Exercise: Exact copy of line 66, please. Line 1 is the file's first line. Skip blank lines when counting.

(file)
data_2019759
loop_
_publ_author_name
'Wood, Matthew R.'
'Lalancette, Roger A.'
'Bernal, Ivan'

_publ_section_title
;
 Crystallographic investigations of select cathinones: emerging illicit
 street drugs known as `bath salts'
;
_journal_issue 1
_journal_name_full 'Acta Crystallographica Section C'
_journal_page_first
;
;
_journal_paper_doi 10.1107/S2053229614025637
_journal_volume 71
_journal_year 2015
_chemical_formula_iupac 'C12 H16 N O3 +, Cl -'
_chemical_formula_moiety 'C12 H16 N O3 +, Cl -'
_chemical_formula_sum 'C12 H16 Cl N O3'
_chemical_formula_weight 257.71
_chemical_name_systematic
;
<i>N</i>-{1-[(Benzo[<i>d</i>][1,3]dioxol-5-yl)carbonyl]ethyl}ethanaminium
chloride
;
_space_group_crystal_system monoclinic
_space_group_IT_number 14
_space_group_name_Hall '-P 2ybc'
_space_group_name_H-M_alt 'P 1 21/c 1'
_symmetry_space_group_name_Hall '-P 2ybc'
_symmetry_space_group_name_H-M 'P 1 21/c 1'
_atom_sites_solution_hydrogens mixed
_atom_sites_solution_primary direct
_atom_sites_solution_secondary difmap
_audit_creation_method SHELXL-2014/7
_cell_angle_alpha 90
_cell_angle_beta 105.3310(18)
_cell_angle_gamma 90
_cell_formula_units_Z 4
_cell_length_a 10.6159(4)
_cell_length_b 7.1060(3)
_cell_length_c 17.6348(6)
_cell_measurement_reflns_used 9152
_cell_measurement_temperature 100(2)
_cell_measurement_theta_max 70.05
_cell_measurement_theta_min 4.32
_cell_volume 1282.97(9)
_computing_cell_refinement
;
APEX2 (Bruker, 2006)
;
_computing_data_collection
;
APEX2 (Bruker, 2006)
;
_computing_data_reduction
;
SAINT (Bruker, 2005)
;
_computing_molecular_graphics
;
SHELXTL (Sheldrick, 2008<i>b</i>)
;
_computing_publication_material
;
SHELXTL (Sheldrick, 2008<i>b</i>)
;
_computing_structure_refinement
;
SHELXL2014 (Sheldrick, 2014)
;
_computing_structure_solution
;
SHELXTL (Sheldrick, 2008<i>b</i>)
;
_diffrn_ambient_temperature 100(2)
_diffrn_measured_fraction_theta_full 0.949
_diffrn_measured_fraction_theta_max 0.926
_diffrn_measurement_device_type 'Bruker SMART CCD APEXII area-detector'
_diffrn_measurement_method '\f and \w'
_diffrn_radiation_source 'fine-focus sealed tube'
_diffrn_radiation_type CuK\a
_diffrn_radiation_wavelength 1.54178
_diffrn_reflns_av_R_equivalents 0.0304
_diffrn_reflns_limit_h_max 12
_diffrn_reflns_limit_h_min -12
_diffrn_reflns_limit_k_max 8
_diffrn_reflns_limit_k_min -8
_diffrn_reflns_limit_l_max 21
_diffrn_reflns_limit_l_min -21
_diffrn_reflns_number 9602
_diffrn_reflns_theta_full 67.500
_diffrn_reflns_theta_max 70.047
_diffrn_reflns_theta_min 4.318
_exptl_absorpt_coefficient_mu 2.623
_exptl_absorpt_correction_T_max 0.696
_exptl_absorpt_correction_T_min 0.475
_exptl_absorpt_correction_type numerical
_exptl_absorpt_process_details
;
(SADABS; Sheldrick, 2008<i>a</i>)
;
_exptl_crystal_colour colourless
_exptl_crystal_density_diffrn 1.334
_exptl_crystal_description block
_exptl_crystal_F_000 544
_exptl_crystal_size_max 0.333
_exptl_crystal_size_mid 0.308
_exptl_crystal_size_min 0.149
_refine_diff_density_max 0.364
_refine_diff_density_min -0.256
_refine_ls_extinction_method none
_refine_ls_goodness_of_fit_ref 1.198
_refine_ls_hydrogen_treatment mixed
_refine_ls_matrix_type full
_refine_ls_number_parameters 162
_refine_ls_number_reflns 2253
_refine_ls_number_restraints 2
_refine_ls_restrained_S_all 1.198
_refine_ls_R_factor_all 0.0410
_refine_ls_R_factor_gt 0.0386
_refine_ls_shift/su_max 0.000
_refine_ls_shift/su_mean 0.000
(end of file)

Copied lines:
;